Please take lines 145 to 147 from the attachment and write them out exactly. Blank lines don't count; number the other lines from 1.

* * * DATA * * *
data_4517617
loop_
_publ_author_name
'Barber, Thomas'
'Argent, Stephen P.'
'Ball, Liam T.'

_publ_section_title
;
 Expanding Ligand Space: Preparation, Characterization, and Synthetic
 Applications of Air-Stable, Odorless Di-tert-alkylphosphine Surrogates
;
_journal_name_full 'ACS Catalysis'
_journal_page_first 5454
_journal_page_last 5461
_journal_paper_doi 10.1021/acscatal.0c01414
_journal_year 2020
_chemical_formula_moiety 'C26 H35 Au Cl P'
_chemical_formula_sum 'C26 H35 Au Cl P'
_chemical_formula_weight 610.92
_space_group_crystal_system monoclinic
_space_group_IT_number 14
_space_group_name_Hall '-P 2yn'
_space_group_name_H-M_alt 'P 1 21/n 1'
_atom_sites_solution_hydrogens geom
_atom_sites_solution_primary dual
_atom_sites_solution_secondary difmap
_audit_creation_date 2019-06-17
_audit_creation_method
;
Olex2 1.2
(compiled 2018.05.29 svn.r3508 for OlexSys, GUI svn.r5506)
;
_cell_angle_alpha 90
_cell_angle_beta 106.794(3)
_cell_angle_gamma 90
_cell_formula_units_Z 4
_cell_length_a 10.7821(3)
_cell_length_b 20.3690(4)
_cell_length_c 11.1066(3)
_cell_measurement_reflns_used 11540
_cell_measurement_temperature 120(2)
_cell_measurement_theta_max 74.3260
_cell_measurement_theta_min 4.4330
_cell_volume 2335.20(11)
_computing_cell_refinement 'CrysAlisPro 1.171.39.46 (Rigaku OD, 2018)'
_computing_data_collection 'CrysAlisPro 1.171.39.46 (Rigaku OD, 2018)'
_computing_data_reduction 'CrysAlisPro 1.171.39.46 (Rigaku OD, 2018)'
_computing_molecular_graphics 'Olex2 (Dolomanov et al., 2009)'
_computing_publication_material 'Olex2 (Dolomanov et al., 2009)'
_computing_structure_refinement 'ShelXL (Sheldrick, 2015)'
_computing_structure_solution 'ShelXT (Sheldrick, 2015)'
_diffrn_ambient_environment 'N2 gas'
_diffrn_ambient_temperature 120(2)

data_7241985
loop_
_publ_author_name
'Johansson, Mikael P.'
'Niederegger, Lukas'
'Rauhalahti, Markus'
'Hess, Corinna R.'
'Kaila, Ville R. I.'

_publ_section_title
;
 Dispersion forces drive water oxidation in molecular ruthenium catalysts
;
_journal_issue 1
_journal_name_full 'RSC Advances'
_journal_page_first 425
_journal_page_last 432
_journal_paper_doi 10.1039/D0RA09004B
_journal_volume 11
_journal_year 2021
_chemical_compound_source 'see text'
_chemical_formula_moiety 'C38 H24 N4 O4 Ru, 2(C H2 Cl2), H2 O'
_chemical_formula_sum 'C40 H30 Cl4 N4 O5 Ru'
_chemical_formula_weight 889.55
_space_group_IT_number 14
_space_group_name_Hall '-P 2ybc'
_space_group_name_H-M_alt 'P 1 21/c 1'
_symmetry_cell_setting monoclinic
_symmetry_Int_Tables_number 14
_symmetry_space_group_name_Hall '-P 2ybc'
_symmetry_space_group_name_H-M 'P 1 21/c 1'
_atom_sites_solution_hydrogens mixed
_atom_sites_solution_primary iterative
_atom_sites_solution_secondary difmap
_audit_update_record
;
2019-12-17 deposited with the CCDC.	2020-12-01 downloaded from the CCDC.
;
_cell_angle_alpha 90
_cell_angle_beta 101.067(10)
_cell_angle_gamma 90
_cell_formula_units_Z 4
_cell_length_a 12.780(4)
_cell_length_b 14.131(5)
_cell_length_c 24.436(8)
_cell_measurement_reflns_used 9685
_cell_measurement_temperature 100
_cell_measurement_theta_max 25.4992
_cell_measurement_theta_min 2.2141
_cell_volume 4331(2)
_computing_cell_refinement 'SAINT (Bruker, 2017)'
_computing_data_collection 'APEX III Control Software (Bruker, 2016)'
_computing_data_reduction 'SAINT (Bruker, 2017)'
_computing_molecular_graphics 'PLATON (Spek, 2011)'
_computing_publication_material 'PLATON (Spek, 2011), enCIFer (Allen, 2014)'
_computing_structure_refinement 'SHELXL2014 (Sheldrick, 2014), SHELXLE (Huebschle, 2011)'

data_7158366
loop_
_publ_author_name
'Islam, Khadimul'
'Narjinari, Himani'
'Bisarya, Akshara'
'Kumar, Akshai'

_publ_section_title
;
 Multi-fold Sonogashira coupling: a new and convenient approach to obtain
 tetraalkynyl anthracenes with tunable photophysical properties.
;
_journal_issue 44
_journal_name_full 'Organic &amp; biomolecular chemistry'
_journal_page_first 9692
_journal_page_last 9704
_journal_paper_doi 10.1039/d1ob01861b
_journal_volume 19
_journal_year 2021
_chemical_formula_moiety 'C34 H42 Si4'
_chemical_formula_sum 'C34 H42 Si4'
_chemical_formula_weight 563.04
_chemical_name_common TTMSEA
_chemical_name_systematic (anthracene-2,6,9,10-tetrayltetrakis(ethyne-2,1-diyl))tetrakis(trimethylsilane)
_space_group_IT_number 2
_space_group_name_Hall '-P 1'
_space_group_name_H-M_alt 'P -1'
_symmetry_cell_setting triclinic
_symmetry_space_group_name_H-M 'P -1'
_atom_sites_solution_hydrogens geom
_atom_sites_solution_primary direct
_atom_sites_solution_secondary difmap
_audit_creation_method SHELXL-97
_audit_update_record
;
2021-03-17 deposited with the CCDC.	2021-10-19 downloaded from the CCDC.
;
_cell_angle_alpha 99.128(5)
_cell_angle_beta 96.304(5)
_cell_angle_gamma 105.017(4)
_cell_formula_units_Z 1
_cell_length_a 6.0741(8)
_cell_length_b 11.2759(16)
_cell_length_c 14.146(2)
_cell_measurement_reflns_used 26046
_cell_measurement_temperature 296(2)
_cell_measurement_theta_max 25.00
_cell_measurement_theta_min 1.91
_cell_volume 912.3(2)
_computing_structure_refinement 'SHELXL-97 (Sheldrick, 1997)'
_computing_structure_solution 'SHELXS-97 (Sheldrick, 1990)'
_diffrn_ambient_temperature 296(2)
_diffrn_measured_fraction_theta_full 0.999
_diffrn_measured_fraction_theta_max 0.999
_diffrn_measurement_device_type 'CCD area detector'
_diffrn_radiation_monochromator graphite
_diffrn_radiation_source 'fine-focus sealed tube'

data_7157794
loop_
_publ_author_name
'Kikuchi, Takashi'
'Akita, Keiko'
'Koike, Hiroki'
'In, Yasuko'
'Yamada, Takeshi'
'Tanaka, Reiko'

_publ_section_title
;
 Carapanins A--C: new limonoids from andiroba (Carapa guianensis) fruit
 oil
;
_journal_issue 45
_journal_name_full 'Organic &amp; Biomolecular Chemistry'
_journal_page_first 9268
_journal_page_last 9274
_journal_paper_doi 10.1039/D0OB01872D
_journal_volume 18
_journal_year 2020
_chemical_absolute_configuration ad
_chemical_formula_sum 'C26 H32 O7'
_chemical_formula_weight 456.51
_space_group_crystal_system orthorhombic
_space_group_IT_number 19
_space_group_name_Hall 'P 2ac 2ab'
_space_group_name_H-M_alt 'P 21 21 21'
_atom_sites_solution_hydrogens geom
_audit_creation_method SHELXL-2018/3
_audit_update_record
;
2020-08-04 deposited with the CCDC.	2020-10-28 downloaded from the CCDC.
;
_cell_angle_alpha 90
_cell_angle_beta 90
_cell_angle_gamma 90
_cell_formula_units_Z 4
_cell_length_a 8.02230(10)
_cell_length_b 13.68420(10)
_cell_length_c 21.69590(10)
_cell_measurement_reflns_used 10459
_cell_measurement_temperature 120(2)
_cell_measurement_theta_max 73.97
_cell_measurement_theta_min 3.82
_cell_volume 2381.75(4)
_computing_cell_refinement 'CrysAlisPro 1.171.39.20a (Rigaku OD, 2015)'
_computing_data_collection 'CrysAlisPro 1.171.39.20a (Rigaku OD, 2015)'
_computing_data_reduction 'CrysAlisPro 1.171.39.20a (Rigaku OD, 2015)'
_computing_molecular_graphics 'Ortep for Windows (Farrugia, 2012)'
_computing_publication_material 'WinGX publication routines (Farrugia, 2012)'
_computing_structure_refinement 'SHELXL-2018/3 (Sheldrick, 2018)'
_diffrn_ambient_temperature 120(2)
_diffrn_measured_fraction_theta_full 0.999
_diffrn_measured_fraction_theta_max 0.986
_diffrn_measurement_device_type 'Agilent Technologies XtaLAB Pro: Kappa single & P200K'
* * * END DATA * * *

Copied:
;
_cell_angle_alpha 99.128(5)
_cell_angle_beta 96.304(5)